The Isle of Wight has some fantastic geologic exposures. And since I’m in the Earth and Environmental Sciences Department, I’m going to tell you about them.
There are Cretaceous, Eocene, and Oligocene rocks on the island (there’s a disconformity where the Paleocene isn’t preserved). The rocks are all dipping towards mainland Great Britain (youngest to the north).
Sandstone and chalk are both common (some clay as well). The bay where I stayed was bordered by chalk cliffs on one side and sandstone on the other. The chalk is a slightly different age, but quite similar to the famous White Cliffs of Dover. These beds run almost the entire length of the island, so that there’s a chalk cliff a few miles from the easternmost point and the westernmost point (called the Needles) is made of the chalk itself.
The sandstone cliffs are…interesting. Sandstone weathers very easily in the presence of water. That’s why big sandstone exposures are typical of deserts, not humid areas. There aren’t any towns below the sandstone cliffs (a much wiser interaction with geology than the choices made by planners who order buildings be built on the Iowa River’s floodplain), but there are rows of less valuable beach huts where people can store things they only use during days out on the beach (and in some places with a much wider lowland, small beachside food huts or stores). Some of them are actually quite nice and even have kitchenettes where the ever present English tea can be prepared.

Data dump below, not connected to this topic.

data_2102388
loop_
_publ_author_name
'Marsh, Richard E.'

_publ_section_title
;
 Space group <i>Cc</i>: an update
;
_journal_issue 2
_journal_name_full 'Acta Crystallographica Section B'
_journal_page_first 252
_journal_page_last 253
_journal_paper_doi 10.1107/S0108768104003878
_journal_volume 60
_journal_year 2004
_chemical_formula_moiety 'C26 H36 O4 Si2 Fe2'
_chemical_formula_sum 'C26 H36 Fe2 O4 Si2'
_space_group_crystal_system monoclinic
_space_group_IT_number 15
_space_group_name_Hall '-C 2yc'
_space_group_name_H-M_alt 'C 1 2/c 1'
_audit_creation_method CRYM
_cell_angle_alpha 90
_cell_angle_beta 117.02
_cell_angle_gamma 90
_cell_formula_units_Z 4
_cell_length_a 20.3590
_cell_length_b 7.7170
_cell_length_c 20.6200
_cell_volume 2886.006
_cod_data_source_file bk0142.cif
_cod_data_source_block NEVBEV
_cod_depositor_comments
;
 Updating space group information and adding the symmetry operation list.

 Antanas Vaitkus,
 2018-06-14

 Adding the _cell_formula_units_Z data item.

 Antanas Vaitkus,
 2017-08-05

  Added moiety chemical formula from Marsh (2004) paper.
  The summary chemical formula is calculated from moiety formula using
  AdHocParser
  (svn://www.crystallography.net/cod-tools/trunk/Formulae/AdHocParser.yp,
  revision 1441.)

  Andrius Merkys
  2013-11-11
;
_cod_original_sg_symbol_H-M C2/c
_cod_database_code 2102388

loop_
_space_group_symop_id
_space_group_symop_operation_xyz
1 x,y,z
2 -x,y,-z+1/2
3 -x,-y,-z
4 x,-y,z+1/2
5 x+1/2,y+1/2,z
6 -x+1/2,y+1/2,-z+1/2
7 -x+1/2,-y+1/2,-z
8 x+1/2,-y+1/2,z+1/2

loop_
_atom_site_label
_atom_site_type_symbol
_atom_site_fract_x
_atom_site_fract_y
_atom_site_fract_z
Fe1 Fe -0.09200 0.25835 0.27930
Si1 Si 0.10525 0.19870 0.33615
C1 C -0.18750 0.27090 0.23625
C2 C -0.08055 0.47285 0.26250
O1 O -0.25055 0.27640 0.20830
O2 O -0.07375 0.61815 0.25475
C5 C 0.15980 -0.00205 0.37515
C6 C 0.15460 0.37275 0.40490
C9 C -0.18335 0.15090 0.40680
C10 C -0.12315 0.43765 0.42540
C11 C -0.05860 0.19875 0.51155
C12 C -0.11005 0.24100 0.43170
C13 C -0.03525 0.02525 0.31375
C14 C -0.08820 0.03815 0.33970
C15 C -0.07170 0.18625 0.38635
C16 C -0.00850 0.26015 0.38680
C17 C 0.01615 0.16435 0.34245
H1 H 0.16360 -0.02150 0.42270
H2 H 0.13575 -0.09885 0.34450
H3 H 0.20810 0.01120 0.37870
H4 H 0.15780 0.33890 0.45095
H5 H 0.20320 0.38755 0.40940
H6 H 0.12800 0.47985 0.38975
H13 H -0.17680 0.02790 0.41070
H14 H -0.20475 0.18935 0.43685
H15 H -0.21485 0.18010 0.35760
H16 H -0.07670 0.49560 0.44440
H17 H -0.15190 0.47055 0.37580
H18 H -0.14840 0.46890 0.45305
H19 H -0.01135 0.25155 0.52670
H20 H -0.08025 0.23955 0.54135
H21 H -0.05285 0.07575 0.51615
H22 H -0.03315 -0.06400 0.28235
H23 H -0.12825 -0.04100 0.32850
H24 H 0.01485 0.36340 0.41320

To protect the beach huts and beachgoers, people have built retaining walls along parts of the top and bottom of the cliffs and fences to keep people away from the bases. It slows down the process, but chunks still do break off from time to time.
Up until about 6000 years ago, the island was part of the mainland. Then some big rivers changed course and scoured out valleys. And with sea level rising since the last glacial cycle, you get full separation. The rising sea level is also the reason the headlands exist–they’re basically drowned ridgelines.
The Needles used to be part of the rest of the Isle. They’re particular types of islands called ‘sea stacks’. At some point, they were all part of a headland, but wave action scoured away at the sides over time. First, they would be sea cave, then sea arches once they broke all the way through, then the arch became so big that the land above it was no longer supported and fell down, turning the part out to sea into an island.